Sierra Tower Bldg.
1700 Curie,
Suite 2400
El Paso, TX 79902
(915) 533-3461
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IntraLase®

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           Lasik surgery involves two basic steps: creating a corneal flap and reshaping the cornea according to prescription. Traditionally, the corneal flap during LASIK has been created with a microkeratome blade. It is well documented that a large part of the risks and complications from LASIK arise during the creation of the flap. Surgical techniques have been modified and instruments have been refined to improve the results and decrease complications, but nothing has made as significant an impact on improving LASIK as the IntraLase femtosecond laser.

       Click here to learn more about IntraLase®, a brand new technology available at Schuster Eye Center.
       

This instrument utilizes an infrared laser and IntraLase software to create a corneal flap at a pre-programmed depth and position. As a low-pressure, soft suction ring holds the eye, the laser cleaves the corneal tissue at the predetermined depth forming bubbles of water and carbon dioxide at that plane. These bubbles connect to create a smooth surface that will become the interface between the flap and the corneal bed. The laser energy neither alters corneal curvature nor affects the prescription. There is no damage or change to the surrounding tissue.

The 3 to 5 micron laser spot size gives a very smooth separation with pinpoint accuracy. The IntraLase pattern zigzags the laser energy starting at the hinge and then continuing back and forth across the cornea. Finally, the laser cuts the edge of the flap circumferentially, leaving the hinge area untouched. The whole process takes approximately one minute per eye.

The obvious advantages of a flap created with IntraLase over a microkeratome are that there is little to no possibility of corneal abrasion, thin flap, thick flap, partial flap, incorrect diameter, or buttonhole flap. No one has ever gone blind or needed a corneal transplant with IntraLase. Furthermore, because the flap is of uniform thickness from center to edge (like a manhole cover), there is less chance of flap slippage or wrinkling if accidentally rubbed or bumped during healing after surgery. Also, because the resulting flap is of uniform thickness across the diameter, the IntraLase is ideal for far-sightedness, high amounts of nearsightedness, large pupils, moderate to high astigmatism, and small corneal diameters where producing a large enough flap for treatment far into the periphery is critical. Yet another advantage is the ability to create a very thin flap so as to maintain optimal corneal thickness when treating higher prescriptions or thinner corneas.

Because IntraLase programs the laser to produce flaps with vertical edges (again, like a manhole cover), it is more difficult for the outer layer of cells to migrate down under the flap into the interface since the length of the route for those cells is increased.

There are minor disadvantages of the IntraLase approach compared to the traditional microkeratome. Because the suction ring is on the eye for up to a minute, although at a relatively low pressure, there may be a greater chance of temporary eye redness on 5 percent of patients.

We have found that the advantages of using the IntraLase to create LASIK flaps far outweigh the possible disadvantages, and the IntraLase approach has brought LASIK surgery to a whole new level of safety and precision for our patients. Because we feel this is very compelling technology that significantly raises the standard for safety in vision correction surgery, we are recommending the IntraLase approach for ALL our qualified patients.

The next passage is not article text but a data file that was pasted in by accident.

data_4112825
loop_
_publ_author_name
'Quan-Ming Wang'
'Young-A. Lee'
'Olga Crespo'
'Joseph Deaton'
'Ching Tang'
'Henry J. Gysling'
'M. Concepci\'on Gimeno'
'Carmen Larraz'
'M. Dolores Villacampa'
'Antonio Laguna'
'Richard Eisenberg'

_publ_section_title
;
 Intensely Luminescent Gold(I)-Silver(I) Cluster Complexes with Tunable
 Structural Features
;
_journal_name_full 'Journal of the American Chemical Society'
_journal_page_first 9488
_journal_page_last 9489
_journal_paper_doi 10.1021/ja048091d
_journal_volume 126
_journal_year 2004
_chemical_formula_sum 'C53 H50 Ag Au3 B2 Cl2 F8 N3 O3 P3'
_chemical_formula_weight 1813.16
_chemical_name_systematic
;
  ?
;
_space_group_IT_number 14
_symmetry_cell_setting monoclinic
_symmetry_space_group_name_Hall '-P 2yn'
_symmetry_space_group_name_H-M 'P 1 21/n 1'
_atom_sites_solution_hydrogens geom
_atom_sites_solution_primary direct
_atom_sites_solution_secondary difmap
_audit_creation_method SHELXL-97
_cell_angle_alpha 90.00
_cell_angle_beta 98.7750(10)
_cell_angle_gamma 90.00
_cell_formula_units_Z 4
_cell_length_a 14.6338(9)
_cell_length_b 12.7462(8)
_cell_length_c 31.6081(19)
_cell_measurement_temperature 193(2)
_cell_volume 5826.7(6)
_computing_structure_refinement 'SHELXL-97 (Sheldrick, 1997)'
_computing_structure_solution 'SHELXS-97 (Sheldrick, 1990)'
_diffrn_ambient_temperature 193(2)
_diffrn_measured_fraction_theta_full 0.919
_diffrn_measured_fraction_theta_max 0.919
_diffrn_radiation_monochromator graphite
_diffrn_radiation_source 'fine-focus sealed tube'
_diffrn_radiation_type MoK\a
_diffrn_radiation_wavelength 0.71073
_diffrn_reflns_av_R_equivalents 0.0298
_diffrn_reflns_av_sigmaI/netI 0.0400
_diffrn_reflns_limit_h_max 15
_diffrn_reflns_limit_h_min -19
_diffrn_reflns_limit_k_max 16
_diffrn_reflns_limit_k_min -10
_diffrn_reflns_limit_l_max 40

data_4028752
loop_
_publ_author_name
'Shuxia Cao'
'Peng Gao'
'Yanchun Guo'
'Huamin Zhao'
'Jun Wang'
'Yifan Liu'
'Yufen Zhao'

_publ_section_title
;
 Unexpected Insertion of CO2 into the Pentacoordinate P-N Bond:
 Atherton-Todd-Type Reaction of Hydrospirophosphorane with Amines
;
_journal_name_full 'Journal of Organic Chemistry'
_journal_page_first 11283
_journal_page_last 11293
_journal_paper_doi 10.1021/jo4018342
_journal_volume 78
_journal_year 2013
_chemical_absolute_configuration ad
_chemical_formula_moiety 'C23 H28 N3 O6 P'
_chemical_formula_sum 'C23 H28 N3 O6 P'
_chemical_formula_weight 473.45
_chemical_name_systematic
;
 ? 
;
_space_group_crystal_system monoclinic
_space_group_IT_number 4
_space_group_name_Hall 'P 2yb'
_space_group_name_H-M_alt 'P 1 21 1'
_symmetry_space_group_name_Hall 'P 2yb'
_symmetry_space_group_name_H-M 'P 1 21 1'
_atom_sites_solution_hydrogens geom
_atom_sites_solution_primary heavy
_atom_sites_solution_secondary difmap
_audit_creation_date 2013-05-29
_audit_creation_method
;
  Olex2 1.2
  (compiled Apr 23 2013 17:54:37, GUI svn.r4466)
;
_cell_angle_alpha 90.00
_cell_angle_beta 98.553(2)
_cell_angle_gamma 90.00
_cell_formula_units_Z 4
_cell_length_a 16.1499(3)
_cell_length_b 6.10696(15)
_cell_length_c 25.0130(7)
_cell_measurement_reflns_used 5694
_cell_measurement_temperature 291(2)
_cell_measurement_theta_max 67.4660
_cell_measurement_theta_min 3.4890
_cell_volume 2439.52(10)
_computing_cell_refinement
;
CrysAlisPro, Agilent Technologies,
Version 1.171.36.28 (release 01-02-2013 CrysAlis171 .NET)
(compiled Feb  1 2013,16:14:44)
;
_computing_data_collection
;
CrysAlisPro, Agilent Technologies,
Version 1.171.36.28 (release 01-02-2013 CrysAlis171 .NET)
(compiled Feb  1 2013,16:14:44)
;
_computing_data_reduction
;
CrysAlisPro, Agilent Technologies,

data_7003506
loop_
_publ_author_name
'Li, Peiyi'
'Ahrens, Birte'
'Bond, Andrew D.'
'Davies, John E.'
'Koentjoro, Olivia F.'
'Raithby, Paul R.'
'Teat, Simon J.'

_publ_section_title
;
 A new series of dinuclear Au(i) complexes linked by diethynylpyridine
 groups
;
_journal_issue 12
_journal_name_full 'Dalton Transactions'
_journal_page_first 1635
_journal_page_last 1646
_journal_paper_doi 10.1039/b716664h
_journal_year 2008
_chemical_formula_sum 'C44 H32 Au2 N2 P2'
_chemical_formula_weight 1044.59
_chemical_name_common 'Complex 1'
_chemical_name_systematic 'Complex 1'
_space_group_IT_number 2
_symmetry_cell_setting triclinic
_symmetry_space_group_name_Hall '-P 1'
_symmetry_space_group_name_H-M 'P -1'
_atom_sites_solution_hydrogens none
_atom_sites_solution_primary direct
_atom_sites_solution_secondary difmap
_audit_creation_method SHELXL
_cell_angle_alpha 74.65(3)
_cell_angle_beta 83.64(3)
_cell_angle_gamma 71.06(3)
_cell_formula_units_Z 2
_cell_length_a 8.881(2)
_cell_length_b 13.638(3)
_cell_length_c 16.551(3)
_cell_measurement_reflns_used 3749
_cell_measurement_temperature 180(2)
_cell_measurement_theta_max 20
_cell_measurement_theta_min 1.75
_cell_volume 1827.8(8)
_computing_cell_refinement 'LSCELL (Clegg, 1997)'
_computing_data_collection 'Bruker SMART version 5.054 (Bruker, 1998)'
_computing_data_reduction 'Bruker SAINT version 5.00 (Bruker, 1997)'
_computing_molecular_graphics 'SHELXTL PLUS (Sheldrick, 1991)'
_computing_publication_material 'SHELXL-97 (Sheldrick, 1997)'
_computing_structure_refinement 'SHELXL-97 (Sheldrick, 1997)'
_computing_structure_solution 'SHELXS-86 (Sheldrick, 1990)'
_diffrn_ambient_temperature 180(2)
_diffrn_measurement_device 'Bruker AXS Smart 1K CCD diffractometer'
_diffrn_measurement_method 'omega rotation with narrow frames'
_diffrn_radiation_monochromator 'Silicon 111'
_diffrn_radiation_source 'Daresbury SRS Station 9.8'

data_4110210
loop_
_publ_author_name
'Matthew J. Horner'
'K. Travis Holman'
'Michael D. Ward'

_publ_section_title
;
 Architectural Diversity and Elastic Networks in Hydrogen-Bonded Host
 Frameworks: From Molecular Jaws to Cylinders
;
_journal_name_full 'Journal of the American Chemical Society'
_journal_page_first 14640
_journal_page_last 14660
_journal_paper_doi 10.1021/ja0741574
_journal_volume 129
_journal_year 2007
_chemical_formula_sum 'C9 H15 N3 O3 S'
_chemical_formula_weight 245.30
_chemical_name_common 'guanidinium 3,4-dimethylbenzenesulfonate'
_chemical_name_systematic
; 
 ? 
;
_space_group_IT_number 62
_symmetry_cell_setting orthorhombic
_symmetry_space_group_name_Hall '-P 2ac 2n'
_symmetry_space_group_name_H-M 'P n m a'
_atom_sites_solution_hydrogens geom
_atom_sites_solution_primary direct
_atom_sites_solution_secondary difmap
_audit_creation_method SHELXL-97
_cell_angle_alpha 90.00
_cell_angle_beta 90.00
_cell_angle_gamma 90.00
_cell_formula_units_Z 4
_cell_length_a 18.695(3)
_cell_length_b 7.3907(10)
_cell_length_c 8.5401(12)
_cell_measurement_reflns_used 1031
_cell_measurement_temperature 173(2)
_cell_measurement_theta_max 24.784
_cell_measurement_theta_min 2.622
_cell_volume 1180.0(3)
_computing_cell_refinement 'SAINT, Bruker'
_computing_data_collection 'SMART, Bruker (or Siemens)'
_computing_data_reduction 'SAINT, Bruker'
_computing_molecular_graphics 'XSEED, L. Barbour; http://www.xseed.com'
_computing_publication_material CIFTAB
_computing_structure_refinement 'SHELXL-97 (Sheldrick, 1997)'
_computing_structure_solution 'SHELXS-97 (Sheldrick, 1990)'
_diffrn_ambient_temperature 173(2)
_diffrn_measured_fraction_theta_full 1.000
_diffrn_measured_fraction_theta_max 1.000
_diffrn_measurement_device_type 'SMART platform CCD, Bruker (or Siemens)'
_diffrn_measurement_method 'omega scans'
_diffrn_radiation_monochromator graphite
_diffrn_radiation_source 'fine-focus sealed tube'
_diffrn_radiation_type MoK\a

Pros

  • Flap thickness and diameter is programmed into the laser and more predictable than a microkeratome
    • Flap thickness can vary ± 14 microns
    • Flap thickness is consistent across the flap diameter
    • Flap diameter is very predictable
  • Accuracy is particularly beneficial for patients with
    • Thin corneas preoperatively
    • High degrees of correction
    • Large pupil that dilates more than average at night and in dim light
  • Safer with fewer complications than bladed Lasik flap production
    • No significant epithelial injury or damage
    • No free flaps
    • No partial flaps
    • No thin or thick flaps
    • No buttonhole flaps
    • No perforation of the eye
  • Result is either a "perfect flap" or "no flap"
    • Serious vision threatening complications not been seen in over 100,000 cases and rising
  • More comfortable
    • Low vacuum
    • No sound during procedure
  • More accurate visual results for most corrections

Cons

  • Procedure takes more time (one minute per e vs. 30 seconds per eye with a keratome blade
  • Eyes can be "red" for a few days longer than with bladed keratomes
  • Visual recovery can be slower b 1 to 3 days

 




Better vision1
YES
 
Better safety2
YES
Highest degree of precision and predictability3
YES
Individualized flaps3
YES
Fewer retreatments4
YES
Ability to be used in more eligible patients2
YES
Patient preferred5*
YES


Information above taken from    www.intralasefacts.com

For more information on IntraLase please visit the following sites:

IntraLase.com : The New Shape of Vision
National Science Foundation : Laser "Scalpel" Improves Popular Eye Surgery
National Science Foundation : Laser Eye Surgery Pioneers Earn International Honors

Articles (Scientific Studies):

Durie – "Laser vs. Manual Keratectomy" March 2004 Cataract & Refractive Surgery Today
Kurtz – "The Story of IntraLase" May 2002 Cataract & Refractive Surgery Today
Binder – "Flap dimensions created with the IntraLase FS Laser" May d002 Cataract & Refractive Surgery Today
Kezirians-Stovecipher – "Comparison of IntraLase Femtosecond Laser and Mechanical keratomes for Laser-Insitu-Keratomileusis" 2004 ASCRS

Reality Lasik
Nasa Lasik IntraLase Facts